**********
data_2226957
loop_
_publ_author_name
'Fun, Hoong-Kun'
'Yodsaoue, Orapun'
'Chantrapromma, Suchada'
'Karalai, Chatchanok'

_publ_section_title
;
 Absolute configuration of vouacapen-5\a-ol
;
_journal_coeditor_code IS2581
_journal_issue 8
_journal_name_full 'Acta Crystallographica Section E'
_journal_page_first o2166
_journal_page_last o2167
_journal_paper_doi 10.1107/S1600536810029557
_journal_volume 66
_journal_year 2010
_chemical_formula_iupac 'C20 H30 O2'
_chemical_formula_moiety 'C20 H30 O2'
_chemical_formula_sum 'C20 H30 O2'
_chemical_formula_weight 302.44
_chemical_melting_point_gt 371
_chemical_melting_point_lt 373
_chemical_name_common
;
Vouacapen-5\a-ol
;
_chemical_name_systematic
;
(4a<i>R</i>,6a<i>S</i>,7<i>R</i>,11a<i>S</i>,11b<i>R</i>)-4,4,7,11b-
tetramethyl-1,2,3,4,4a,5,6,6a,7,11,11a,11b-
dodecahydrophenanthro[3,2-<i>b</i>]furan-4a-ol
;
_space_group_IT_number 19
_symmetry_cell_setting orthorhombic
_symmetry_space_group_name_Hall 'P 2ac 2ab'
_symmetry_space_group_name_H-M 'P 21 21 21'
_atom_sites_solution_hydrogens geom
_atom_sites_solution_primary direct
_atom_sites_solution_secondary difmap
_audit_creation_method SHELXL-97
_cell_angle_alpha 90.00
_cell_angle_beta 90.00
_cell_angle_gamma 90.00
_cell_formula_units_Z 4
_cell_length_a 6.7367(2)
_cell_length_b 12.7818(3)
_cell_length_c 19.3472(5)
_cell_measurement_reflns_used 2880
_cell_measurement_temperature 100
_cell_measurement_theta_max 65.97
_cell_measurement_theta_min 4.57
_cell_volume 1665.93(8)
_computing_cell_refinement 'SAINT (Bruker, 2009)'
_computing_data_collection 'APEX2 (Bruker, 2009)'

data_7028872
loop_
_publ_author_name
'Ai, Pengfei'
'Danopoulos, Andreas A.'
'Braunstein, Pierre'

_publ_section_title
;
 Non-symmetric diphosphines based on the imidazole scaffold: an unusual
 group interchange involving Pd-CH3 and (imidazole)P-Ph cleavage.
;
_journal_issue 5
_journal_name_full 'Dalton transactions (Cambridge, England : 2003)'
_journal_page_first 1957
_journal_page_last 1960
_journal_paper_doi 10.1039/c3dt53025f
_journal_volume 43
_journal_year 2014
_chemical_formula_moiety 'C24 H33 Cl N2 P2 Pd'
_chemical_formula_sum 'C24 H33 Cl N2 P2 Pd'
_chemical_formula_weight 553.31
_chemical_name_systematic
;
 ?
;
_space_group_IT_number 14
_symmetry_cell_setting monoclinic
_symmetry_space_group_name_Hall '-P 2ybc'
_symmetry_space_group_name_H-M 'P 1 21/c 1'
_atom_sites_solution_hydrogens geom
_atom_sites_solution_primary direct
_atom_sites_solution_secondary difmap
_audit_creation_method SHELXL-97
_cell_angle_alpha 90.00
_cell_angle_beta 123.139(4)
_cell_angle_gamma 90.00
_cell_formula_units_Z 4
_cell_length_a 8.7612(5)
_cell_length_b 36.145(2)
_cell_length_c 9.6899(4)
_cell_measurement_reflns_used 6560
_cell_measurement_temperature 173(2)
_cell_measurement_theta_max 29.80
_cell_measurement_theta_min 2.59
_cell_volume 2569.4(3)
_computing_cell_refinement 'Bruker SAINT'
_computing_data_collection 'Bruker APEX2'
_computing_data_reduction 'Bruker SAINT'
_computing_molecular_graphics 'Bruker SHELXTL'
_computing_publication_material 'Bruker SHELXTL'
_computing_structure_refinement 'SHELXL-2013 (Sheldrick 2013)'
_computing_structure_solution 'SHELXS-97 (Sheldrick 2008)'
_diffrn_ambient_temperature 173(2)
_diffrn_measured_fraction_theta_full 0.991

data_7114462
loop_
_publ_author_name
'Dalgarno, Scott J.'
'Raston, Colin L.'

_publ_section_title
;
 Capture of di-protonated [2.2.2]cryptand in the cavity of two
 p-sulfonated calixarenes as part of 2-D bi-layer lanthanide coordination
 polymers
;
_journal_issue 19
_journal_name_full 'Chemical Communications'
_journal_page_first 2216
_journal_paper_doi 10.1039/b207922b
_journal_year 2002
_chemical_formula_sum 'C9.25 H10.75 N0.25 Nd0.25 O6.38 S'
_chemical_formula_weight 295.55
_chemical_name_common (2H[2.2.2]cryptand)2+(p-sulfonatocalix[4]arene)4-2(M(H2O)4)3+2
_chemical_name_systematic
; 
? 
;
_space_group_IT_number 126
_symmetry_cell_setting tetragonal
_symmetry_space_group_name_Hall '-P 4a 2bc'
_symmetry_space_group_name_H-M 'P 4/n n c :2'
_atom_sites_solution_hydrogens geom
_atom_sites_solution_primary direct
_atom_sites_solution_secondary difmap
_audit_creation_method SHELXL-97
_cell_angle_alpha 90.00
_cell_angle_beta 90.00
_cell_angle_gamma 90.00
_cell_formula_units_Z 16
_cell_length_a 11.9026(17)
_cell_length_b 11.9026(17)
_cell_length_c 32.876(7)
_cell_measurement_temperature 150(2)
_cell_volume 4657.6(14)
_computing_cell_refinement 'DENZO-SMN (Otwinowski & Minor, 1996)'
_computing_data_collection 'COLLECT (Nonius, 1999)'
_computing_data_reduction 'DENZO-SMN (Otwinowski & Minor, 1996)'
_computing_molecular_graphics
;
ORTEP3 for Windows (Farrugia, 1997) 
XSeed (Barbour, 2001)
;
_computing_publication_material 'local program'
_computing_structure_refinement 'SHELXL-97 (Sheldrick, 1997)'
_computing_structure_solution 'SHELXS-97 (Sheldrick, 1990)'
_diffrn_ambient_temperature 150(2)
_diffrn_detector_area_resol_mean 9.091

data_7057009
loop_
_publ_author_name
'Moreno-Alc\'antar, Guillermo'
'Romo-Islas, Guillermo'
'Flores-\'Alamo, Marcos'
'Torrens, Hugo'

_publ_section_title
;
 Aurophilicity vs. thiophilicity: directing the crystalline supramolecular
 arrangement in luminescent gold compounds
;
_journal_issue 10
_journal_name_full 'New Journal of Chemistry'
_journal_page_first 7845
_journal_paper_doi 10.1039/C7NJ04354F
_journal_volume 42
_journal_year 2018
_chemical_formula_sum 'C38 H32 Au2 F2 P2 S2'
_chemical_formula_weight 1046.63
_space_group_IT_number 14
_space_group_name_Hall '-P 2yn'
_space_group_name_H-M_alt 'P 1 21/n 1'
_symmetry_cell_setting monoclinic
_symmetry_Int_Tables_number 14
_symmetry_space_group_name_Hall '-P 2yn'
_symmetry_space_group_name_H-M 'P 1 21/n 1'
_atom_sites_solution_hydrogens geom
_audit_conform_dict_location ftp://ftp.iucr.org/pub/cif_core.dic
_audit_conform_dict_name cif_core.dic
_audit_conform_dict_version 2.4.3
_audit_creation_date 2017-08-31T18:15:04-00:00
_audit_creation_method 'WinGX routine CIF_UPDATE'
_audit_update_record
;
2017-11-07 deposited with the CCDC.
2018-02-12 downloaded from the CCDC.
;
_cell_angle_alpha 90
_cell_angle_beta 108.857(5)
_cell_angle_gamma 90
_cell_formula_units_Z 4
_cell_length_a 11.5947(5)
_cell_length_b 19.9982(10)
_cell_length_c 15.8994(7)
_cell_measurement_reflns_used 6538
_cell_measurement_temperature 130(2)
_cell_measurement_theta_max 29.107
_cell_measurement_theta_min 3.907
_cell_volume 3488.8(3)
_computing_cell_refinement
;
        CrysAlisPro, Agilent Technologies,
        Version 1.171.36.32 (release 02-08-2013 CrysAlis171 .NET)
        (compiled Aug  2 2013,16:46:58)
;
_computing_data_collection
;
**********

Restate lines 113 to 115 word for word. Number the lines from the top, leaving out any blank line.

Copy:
loop_
_publ_author_name
'Dalgarno, Scott J.'